Arts: Classical: The money's too tight to mention

STATE OF THE NATION / LONDON SINFONIETTA SOUTH BANK CENTRE LONDON
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The Independent Culture
"STATE OF the Nation" is the splendidly bold but completely inaccurate description for the annual celebration of a tiny area of new music: one that can only thrive on patronage. But as a barometer of composition today, it was a jolly occasion within narrowish limits.

Over two days, the spaces and halls of the South Bank, with the exception of the Festival Hall, were taken over by workshops and concerts bringing together composers, players, and the skills of Contemporary Music-making for Amateurs (COMA), the London Sinfonietta, Sonic Arts Network, SOUND intermedia, the BBC, the Society for the Promotion of New Music, and Performing Arts Education. Like the Norrington "Experiences", this had all the ingredients of a festive occasion where gaps between events for mixing and mingling proved as important as the events themselves.

Four concerts took place on Saturday, interspersed with four workshop sessions repeated three times. A triumph of organisation, concert length was tightly controlled (as little as 45 minutes for two of them) and workshops kept to a short, sharp 30 minutes. "How to earn a living as a composer" produced two virtual stand-up comics in Stephen Montague and Steve Martland; Montague espousing the business approach with cards and good organisation, reserving the Jeremy Paxman eyebrow for Martland's denial of the efficacy of such an approach.

Joanna MacGregor realised too late that the title of her talk "How to persuade a composer to write for you and what to do with it next" was something of a contradiction in the context of milling composers. She had harsh words for publishers who didn't know how to deal with improvised scores, and dismay over the problem of "second" performances.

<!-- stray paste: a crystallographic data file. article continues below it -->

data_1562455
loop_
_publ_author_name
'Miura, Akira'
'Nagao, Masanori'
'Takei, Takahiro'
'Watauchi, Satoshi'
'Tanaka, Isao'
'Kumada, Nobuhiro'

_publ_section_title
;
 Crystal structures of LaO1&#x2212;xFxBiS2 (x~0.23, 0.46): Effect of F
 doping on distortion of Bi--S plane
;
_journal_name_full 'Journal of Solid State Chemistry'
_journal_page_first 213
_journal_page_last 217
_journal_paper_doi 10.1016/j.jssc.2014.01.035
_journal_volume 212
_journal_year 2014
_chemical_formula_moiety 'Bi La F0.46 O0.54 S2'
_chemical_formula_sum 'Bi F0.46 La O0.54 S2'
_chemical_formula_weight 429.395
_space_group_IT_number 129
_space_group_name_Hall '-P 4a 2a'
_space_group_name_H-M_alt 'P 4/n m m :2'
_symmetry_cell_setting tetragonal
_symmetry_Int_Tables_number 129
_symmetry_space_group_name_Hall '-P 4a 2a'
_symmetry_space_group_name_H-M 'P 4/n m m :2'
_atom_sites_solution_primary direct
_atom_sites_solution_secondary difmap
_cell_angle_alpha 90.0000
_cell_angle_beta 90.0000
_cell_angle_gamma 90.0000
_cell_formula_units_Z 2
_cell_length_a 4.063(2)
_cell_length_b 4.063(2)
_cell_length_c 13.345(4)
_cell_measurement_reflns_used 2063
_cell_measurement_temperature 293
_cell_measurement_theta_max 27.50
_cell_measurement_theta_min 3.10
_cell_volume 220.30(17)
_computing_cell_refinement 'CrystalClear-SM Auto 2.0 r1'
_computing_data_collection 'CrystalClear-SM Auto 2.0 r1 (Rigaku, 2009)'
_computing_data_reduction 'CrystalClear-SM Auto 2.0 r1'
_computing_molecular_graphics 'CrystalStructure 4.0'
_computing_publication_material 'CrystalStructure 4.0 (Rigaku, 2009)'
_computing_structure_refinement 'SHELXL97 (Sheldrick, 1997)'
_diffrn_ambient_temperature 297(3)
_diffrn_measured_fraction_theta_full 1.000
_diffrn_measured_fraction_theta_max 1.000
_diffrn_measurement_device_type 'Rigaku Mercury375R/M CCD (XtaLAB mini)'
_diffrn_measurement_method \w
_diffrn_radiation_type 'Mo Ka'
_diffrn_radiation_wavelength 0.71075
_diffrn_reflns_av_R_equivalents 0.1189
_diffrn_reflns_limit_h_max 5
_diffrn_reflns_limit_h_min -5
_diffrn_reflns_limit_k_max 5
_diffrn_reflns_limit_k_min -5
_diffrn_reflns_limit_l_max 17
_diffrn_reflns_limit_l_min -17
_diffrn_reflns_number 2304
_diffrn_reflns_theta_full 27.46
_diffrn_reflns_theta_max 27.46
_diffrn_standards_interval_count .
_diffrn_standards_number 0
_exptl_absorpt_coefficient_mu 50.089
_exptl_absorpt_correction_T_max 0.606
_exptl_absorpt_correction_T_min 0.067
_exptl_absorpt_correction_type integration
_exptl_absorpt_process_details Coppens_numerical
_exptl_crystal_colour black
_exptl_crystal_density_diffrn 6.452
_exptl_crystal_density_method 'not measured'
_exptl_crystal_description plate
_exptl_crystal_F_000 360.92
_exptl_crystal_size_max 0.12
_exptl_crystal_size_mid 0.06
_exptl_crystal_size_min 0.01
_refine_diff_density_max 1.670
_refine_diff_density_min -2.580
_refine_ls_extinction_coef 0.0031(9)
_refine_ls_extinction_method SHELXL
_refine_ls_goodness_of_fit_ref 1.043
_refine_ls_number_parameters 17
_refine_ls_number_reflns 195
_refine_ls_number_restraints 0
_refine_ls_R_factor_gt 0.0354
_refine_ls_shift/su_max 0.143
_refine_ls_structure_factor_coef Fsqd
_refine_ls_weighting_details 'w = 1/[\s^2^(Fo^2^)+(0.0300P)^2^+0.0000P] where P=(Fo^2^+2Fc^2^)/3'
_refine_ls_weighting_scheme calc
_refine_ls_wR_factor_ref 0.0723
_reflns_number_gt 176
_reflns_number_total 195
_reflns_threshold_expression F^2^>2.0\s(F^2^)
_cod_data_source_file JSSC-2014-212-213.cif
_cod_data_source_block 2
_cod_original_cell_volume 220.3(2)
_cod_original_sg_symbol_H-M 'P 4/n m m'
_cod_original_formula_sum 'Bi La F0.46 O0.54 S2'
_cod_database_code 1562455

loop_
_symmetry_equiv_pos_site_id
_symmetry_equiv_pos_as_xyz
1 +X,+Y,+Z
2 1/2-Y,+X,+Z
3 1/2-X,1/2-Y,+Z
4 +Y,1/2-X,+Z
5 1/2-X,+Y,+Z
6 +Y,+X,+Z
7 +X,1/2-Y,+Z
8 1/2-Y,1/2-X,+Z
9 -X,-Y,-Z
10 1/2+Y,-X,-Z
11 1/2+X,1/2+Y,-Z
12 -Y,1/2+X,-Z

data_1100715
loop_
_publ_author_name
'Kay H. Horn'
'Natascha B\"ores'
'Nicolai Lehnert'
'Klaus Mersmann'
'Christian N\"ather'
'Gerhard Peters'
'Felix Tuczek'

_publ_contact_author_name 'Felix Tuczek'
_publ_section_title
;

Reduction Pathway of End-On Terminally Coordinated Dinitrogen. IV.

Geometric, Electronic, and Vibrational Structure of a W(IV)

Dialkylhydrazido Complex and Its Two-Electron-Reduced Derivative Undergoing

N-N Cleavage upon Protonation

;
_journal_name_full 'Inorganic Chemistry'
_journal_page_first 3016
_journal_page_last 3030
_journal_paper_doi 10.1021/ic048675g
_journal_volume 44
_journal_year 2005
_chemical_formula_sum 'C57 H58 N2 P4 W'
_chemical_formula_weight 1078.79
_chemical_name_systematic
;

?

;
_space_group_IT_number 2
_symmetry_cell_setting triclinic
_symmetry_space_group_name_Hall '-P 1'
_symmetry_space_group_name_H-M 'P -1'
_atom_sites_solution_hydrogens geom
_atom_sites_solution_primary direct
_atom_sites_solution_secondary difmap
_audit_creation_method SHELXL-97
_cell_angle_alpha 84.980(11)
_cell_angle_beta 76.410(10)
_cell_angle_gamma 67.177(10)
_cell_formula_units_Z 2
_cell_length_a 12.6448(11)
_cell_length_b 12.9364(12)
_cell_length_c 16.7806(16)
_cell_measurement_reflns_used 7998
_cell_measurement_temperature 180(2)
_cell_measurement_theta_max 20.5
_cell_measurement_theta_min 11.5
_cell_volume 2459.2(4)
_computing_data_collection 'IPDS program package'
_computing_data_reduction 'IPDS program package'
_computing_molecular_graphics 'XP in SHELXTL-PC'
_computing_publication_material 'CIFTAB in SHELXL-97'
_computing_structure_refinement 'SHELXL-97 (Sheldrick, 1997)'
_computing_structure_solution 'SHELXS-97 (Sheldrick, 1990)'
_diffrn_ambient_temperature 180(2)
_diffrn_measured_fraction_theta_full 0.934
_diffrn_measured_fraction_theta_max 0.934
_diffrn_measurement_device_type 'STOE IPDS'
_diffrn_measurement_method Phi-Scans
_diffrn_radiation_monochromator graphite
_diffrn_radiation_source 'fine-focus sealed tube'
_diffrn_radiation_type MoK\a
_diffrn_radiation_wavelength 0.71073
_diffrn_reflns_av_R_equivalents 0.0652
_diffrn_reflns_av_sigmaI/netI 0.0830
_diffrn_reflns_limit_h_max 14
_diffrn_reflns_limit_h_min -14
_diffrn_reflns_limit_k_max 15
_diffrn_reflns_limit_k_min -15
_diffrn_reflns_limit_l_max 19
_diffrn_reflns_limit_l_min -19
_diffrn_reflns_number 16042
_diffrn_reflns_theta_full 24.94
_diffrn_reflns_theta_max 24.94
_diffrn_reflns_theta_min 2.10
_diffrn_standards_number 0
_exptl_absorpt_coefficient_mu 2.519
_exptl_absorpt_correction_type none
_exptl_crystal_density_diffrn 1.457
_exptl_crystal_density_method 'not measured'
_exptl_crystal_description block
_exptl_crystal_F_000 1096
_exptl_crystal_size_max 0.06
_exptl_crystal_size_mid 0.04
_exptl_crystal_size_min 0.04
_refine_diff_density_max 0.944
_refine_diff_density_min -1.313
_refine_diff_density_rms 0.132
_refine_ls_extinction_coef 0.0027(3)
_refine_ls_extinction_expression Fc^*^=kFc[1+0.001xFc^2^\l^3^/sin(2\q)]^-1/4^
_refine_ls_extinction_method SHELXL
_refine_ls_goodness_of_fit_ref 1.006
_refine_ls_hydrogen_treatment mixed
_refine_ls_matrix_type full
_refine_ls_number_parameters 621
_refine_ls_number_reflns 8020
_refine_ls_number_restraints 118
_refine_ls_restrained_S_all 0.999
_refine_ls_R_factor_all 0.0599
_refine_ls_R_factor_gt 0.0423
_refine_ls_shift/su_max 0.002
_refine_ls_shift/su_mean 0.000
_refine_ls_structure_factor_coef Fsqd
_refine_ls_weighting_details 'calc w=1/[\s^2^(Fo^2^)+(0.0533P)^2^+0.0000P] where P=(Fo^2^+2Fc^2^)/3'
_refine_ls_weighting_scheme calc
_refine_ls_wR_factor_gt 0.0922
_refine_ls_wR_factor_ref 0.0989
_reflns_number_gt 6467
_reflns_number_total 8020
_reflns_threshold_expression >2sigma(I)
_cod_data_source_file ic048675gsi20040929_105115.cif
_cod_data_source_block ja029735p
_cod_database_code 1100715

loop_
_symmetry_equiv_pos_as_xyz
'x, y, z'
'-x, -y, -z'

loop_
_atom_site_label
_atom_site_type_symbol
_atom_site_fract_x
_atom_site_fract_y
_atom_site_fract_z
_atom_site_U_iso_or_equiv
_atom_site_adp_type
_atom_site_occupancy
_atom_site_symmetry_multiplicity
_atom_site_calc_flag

One entire concert was given over to works inspired by Patrick Caulfield in the context and physical space of the Hayward Gallery's current exhibition. A small group of London Sinfonietta players - Timothy Lines, David Purser, Enno Senft, and John Constable with SOUND intermedia offered a dark sound spectrum of clarinet, trombone, double bass, and keyboard sampler - for four specially commissioned works. Only Edward Rushton's cheerfully extrovert "Cheap Drinks" approached the literalism of Caulfield's work while Ian Vine's minimal "Three Black Moons", an exercise in suspended sound, derived its name from a mobile by Alexander Calder. Ian Deardon and SOUND intermedia provided immensely subtle electronics in the somewhat uneasy space of the Hayward's upper gallery. With few chairs and few cushions, footsteps and sighs gathered unusual volume.

Earlier in the day, the QEH proved more welcome for the three other concerts. John Wallace and John Constable made deft work of "Shiver and Shake" by Joe Duddell for trumpet and piano, while John Constable gave a studied reading of Luke Stoneham's charming conceit "Nobody here but us Chickens" for solo harpsichord. Martyn Brabbins ably steered many other works for the tireless Sinfonietta players.

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